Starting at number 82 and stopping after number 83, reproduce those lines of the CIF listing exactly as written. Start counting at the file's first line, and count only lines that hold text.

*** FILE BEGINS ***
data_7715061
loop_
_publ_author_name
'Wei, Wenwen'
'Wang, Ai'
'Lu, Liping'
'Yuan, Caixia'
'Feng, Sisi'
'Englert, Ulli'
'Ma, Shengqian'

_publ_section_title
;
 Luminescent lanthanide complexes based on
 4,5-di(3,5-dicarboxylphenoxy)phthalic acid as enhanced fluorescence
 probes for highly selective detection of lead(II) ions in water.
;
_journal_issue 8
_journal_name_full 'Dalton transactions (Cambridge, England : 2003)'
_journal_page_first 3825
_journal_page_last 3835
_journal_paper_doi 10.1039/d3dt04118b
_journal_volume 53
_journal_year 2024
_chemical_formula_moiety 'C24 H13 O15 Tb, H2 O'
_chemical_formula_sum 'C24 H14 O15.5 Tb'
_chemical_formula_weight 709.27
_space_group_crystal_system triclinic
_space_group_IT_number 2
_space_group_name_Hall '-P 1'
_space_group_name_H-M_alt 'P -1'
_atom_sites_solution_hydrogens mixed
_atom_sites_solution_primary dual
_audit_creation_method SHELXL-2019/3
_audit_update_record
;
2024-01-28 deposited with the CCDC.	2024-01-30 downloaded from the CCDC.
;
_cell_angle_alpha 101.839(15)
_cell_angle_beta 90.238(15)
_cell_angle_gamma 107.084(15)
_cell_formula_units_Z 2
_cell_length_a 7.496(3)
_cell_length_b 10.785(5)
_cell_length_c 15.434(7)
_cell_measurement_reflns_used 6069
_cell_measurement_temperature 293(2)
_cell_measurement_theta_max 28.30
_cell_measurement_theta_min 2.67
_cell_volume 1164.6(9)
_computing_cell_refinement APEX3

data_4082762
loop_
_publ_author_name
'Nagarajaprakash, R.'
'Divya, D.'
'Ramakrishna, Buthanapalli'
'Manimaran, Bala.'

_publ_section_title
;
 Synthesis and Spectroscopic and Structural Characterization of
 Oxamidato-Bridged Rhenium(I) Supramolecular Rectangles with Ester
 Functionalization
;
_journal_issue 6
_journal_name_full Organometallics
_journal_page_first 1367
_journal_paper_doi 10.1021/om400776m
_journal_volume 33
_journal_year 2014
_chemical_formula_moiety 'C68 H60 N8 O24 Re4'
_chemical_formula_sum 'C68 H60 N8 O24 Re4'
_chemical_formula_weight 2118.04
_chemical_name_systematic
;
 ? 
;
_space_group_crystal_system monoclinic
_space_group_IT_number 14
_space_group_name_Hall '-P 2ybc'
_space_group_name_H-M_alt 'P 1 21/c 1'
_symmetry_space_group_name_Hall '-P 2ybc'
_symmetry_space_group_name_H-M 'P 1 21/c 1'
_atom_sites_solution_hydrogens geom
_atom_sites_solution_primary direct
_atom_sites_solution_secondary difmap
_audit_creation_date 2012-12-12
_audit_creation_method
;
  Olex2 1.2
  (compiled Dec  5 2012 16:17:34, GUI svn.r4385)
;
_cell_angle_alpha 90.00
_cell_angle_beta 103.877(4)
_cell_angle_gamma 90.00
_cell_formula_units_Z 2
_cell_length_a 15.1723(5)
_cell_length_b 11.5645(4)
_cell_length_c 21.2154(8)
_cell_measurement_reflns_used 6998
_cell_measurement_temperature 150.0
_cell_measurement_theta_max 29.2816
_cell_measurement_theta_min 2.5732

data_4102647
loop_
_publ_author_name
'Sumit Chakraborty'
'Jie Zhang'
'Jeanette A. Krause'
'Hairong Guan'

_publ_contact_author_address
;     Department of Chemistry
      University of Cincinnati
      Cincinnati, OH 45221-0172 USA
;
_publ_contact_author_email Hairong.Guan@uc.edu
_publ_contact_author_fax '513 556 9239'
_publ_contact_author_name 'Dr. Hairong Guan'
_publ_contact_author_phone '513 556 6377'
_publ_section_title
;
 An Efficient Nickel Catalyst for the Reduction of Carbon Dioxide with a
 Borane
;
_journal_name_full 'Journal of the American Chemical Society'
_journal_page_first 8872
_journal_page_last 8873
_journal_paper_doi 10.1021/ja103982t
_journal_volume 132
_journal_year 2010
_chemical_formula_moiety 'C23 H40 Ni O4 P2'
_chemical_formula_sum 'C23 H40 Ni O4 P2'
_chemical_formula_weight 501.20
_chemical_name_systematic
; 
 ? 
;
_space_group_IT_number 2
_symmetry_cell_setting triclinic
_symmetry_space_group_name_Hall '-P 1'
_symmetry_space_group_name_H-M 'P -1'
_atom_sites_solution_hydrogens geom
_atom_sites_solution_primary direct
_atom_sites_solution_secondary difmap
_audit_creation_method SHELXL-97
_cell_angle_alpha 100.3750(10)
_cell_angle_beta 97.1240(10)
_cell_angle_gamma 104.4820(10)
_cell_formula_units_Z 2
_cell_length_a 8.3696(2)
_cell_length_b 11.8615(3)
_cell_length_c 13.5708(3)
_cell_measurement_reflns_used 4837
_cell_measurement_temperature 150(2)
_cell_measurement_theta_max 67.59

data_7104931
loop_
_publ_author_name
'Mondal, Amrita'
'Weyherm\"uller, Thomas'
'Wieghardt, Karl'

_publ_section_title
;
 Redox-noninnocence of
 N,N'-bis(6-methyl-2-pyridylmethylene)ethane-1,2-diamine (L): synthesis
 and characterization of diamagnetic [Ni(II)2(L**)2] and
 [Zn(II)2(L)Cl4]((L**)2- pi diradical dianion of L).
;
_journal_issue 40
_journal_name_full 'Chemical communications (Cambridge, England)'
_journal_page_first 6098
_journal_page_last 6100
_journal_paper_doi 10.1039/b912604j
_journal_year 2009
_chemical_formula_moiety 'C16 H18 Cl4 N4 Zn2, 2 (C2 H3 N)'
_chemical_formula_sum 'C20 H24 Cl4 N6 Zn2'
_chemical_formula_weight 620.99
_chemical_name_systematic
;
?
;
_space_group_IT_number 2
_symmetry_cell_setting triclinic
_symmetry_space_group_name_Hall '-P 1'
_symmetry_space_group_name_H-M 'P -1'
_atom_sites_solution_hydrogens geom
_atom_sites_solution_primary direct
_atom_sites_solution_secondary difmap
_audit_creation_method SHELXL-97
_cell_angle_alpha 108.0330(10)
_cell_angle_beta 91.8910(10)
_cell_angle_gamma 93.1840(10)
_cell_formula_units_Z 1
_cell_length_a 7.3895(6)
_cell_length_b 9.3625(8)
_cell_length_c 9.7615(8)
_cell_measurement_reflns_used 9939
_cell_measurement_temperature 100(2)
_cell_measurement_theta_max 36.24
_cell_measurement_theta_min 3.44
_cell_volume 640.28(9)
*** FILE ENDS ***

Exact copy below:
_symmetry_space_group_name_H-M 'P 1 21/c 1'
_atom_sites_solution_hydrogens geom